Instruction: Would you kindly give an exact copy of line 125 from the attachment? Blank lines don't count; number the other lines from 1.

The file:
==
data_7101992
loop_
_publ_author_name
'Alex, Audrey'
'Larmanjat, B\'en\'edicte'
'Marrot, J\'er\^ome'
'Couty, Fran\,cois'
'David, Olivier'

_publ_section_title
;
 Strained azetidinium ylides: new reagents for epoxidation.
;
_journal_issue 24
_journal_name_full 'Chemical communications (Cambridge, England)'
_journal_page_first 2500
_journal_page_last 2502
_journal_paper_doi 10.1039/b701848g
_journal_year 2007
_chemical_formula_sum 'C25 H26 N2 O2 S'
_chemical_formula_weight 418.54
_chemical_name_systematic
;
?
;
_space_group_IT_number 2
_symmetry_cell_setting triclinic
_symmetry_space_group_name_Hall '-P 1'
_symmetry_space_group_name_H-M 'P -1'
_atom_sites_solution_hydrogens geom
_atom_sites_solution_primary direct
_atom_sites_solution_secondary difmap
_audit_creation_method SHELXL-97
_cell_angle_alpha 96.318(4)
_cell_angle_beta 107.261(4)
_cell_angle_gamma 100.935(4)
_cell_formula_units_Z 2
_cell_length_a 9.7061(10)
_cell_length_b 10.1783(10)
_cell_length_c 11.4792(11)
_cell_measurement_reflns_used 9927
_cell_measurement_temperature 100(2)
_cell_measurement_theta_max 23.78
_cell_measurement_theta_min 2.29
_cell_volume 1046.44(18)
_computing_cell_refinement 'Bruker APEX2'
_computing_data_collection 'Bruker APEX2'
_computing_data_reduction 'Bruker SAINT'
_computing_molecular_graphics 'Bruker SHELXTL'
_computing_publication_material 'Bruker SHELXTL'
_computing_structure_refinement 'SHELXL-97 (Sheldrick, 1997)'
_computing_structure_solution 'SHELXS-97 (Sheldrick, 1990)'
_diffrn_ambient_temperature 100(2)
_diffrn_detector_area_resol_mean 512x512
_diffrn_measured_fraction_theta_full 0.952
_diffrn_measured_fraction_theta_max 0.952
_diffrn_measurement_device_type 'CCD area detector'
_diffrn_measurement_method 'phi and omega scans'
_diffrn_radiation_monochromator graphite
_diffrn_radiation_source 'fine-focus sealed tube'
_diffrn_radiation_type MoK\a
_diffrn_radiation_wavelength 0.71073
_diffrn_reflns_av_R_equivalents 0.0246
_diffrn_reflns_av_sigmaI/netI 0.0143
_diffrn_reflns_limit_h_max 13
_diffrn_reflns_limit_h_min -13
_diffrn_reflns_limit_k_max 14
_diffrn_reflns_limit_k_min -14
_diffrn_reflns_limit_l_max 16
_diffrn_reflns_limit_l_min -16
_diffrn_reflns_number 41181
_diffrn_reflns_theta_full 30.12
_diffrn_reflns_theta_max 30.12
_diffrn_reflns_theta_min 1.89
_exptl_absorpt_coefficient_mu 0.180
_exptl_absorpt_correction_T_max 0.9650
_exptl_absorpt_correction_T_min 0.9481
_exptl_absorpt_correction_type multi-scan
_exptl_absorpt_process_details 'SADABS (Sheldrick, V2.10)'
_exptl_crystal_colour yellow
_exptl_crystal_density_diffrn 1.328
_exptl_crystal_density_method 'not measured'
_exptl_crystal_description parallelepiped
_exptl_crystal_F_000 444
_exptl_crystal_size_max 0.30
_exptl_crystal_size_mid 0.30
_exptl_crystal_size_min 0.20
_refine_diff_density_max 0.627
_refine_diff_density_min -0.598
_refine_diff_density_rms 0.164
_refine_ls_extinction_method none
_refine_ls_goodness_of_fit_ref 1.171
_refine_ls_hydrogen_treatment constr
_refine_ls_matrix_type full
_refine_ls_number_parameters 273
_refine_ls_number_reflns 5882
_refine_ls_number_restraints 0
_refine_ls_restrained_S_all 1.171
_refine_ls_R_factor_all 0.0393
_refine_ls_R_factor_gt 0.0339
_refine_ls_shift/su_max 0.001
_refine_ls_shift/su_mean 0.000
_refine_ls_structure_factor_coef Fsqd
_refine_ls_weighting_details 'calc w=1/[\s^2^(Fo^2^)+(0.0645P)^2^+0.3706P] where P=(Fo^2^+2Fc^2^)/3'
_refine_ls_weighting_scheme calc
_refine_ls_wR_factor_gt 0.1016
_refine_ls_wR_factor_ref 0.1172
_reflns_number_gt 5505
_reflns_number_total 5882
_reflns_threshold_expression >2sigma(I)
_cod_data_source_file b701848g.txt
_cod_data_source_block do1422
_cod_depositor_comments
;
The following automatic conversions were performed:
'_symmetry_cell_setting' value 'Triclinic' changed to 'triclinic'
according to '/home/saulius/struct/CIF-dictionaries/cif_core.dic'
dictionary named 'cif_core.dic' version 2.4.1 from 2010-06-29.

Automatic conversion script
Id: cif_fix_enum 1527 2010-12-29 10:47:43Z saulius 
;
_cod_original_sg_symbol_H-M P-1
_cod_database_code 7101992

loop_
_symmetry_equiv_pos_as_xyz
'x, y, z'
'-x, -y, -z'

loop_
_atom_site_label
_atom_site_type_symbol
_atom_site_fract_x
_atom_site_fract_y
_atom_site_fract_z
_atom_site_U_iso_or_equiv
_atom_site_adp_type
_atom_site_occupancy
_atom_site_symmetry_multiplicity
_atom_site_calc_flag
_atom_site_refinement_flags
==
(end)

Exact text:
'x, y, z'